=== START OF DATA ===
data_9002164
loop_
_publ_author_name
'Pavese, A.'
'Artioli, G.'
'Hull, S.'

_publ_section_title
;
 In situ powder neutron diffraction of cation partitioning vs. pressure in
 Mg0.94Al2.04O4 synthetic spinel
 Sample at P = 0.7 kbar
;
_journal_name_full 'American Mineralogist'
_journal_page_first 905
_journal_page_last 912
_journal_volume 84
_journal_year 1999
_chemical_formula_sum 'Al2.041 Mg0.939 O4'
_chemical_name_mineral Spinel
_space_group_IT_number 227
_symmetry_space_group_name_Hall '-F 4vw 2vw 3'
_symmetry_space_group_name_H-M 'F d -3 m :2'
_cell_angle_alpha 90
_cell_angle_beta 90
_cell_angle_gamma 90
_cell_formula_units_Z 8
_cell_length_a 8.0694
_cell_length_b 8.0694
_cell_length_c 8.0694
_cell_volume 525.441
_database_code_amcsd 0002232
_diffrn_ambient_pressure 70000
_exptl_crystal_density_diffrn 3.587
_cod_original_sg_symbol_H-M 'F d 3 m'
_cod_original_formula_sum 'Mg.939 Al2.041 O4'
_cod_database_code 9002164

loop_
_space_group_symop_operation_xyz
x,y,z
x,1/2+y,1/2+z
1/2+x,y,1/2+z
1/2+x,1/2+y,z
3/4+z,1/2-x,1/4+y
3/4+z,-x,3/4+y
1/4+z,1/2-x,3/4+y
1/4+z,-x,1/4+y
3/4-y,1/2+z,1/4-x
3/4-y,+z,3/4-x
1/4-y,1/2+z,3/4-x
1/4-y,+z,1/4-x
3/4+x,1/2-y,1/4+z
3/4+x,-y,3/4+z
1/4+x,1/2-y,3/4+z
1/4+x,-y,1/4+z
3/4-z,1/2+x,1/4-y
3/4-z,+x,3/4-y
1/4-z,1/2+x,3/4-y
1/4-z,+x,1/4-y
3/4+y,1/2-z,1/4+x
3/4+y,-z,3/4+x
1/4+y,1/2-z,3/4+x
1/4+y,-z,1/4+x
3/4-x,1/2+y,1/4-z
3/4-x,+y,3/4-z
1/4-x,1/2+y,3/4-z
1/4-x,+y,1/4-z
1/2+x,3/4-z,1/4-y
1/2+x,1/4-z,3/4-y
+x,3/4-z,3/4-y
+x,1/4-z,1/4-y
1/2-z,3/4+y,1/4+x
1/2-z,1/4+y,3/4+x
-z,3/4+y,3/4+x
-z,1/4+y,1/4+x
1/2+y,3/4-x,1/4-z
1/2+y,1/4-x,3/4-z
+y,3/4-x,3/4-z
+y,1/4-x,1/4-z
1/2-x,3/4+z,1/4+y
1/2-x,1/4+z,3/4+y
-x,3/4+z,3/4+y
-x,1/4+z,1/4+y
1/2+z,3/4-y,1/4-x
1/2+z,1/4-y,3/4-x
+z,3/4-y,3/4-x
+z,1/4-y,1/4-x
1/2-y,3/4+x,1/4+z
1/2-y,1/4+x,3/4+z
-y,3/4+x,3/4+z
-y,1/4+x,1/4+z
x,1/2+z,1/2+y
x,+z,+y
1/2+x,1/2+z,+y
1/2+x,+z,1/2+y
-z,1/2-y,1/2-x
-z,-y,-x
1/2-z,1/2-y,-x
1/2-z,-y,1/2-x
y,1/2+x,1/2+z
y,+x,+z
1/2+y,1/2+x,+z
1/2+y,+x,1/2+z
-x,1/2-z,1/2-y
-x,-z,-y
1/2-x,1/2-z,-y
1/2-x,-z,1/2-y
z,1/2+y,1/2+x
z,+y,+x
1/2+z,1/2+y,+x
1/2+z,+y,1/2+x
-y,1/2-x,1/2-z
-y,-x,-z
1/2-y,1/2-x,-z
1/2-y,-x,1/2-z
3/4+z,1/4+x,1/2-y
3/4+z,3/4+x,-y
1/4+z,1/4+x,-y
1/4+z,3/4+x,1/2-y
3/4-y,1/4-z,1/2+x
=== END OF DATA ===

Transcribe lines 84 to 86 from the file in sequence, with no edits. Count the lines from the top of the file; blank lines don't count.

1/2+z,1/4-y,3/4-x
+z,3/4-y,3/4-x
+z,1/4-y,1/4-x